Update at bottom: Dalai Lama aide defends aloof Obama
Two years after being greeted publicly by former President George W. Bush, the Dalai Lama appears to be getting the cold shoulder from the White House's new occupant.
"In an attempt to gain favor with China, the United States pressured Tibetan representatives to postpone a meeting between the Dalai Lama and President Obama until after Obama's summit with his Chinese counterpart, Hu Jintao, scheduled for next month, according to diplomats, government officials and other sources familiar with the talks," John Pomfret reports for the Washington Post.
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For the first time since 1991, the Tibetan spiritual leader will visit Washington this week and not meet with the president. Since 1991, he has been here 10 times. Most times the meetings have been "drop-in" visits at the White House. The last time he was here, in 2007, however, George W. Bush became the first sitting president to meet with him publicly, at a ceremony at the Capitol in which he awarded the Dalai Lama the Congressional Gold Medal, Congress's highest civilian award.
The U.S. decision to postpone the meeting appears to be part of a strategy to improve ties with China that also includes soft-pedaling criticism of China's human rights and financial policies as well as backing efforts to elevate China's position in international institutions, such as the International Monetary Fund. Obama administration officials have termed the new policy "strategic reassurance," which entails the U.S. government taking steps to convince China that it is not out to contain the emerging Asian power.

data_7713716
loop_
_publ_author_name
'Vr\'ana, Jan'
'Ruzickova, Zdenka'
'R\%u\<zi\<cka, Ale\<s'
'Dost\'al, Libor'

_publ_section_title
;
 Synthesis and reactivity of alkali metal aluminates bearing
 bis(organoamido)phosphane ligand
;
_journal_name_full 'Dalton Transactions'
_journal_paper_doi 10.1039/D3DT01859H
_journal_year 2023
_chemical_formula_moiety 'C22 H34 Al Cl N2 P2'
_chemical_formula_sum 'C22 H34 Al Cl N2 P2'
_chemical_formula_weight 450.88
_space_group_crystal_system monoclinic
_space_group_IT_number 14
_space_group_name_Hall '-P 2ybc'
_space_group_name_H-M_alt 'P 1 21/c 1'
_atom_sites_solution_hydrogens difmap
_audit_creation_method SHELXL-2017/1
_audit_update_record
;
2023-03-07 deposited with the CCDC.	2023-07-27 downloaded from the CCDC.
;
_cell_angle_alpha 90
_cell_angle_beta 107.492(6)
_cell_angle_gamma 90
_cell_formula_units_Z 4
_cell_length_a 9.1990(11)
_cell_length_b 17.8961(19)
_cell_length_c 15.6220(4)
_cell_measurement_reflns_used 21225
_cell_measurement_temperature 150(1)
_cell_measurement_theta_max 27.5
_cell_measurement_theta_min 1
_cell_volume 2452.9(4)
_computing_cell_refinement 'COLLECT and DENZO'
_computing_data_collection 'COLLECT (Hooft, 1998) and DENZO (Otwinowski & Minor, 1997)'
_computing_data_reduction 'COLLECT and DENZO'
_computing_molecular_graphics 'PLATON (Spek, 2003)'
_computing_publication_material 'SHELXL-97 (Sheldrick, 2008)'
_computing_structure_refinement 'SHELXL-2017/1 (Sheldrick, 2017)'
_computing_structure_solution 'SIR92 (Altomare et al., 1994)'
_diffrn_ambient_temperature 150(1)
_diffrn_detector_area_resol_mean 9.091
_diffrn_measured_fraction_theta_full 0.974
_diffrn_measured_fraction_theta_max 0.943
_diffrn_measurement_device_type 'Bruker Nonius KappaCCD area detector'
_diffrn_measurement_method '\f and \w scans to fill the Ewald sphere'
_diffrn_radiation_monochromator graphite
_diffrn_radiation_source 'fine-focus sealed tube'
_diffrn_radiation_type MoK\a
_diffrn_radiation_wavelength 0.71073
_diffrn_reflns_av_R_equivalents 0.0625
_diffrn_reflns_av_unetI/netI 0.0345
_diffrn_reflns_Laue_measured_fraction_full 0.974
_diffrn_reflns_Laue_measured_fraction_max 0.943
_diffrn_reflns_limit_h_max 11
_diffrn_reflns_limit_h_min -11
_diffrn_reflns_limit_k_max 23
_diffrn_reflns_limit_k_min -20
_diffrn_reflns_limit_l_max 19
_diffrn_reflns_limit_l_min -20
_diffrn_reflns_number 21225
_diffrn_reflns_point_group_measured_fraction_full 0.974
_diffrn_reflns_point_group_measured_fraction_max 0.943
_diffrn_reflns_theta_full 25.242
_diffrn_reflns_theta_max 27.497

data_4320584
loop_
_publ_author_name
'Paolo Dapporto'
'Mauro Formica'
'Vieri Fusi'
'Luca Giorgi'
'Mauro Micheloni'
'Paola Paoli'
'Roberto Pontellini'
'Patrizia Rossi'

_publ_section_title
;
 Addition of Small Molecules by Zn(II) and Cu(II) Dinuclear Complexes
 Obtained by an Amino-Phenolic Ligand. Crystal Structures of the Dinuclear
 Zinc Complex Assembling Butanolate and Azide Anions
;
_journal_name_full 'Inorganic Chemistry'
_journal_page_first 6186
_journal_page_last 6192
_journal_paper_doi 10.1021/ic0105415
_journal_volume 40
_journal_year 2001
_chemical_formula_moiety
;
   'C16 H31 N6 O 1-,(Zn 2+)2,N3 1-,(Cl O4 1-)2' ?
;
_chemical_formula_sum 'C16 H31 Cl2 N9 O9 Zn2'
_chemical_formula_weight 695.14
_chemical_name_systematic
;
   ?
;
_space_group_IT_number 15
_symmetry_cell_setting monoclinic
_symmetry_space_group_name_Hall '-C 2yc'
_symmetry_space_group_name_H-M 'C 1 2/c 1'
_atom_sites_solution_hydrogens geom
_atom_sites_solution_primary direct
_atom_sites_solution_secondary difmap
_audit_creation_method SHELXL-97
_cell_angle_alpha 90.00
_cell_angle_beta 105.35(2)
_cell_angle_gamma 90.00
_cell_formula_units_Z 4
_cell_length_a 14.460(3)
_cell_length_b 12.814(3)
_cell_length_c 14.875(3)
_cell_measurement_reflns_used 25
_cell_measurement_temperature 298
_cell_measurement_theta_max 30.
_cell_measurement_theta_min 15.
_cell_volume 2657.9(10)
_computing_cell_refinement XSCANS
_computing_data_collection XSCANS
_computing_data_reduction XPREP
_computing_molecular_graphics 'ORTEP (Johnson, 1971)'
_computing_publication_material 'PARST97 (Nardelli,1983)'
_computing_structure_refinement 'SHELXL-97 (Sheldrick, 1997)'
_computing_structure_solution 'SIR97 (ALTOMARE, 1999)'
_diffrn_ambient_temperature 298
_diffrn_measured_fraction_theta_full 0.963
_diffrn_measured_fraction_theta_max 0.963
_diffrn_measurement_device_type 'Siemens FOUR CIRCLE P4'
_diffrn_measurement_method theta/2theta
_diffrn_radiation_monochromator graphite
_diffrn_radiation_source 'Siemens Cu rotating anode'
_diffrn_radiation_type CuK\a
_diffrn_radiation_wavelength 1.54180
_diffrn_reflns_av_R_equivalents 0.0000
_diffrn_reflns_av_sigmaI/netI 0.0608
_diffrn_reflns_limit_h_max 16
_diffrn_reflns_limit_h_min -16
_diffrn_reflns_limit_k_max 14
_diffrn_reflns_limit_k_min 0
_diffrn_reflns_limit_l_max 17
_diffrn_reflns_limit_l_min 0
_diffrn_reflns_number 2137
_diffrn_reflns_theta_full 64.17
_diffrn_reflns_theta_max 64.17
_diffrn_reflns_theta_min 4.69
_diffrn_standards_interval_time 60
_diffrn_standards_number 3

Congressman Frank Wolf called it a "dark, dark moment" and recalled hearing Tibetans' past accounts of torture at the Drapchi prison in the Himalayan territory.
"What would a Buddhist monk or Buddhist nun in Drapchi prison think when he heard that President Obama, the president of the United States, is not going to meet with the Dalai Lama?" said Wolf, a Republican and outspoken critic of China's rights record.
"It's against the law to even have a picture of the Dalai Lama. I can almost hear the words of the Chinese guards saying to them that nobody cares about you in the United States," Wolf said.
Tibetan prime minister-in-exile Samdhong Rinpoche accused the United States and other Western nations of "appeasement" toward China as its economic weight grows.
Obama, who met with the Dalai Lama when he was a senator, has been seeking a broader relationship with China, which has emerged into the top holder of the ballooning US debt.
The Dalai Lama has met every sitting US president since George H.W. Bush in 1991. In Washington, he will see congressional leaders including House Speaker Nancy Pelosi, a longstanding supporter of the Tibetan cause.
He also plans to present an award to a group of Chinese who have tried to build bridges with Tibetans. Organizers declined to identify the honorees beforehand, fearing it could put them at personal risk.
Kate Saunders, communications director of the International Campaign for Tibet, which works closely with the Dalai Lama, said the Tibetan leader wanted to "show his commitment to engaging with China."
"This is an important visit to renew connections with congressional leaders and speak directly with Congress at a critical moment for Tibet," she said.
China last year put down some of the biggest protests by Tibetans in years in the run-up to the closely watched Beijing Olympics.